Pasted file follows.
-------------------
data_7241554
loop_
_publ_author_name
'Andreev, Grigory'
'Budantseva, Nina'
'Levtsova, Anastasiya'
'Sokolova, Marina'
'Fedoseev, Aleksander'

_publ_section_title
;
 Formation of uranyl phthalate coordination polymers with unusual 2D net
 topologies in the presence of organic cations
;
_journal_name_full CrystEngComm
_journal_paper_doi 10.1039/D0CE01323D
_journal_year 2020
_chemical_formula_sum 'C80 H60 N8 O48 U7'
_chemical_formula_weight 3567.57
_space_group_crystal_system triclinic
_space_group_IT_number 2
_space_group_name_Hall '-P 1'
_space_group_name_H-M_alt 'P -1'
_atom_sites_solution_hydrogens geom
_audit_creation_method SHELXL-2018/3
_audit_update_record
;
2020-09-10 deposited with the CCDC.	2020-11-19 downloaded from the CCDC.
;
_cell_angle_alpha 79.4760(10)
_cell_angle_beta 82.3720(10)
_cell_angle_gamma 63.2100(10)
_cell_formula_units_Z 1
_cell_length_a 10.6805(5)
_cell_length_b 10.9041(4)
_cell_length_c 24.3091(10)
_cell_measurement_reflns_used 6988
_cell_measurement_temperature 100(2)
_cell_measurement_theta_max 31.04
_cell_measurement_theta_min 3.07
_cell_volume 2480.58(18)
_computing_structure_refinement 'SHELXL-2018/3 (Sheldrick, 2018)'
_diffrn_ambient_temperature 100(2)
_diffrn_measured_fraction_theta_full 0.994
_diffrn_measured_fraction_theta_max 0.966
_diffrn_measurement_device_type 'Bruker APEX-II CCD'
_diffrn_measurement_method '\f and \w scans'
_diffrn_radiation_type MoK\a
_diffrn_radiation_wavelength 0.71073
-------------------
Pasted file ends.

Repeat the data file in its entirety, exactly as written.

data_7241554
loop_
_publ_author_name
'Andreev, Grigory'
'Budantseva, Nina'
'Levtsova, Anastasiya'
'Sokolova, Marina'
'Fedoseev, Aleksander'

_publ_section_title
;
 Formation of uranyl phthalate coordination polymers with unusual 2D net
 topologies in the presence of organic cations
;
_journal_name_full CrystEngComm
_journal_paper_doi 10.1039/D0CE01323D
_journal_year 2020
_chemical_formula_sum 'C80 H60 N8 O48 U7'
_chemical_formula_weight 3567.57
_space_group_crystal_system triclinic
_space_group_IT_number 2
_space_group_name_Hall '-P 1'
_space_group_name_H-M_alt 'P -1'
_atom_sites_solution_hydrogens geom
_audit_creation_method SHELXL-2018/3
_audit_update_record
;
2020-09-10 deposited with the CCDC.	2020-11-19 downloaded from the CCDC.
;
_cell_angle_alpha 79.4760(10)
_cell_angle_beta 82.3720(10)
_cell_angle_gamma 63.2100(10)
_cell_formula_units_Z 1
_cell_length_a 10.6805(5)
_cell_length_b 10.9041(4)
_cell_length_c 24.3091(10)
_cell_measurement_reflns_used 6988
_cell_measurement_temperature 100(2)
_cell_measurement_theta_max 31.04
_cell_measurement_theta_min 3.07
_cell_volume 2480.58(18)
_computing_structure_refinement 'SHELXL-2018/3 (Sheldrick, 2018)'
_diffrn_ambient_temperature 100(2)
_diffrn_measured_fraction_theta_full 0.994
_diffrn_measured_fraction_theta_max 0.966
_diffrn_measurement_device_type 'Bruker APEX-II CCD'
_diffrn_measurement_method '\f and \w scans'
_diffrn_radiation_type MoK\a
_diffrn_radiation_wavelength 0.71073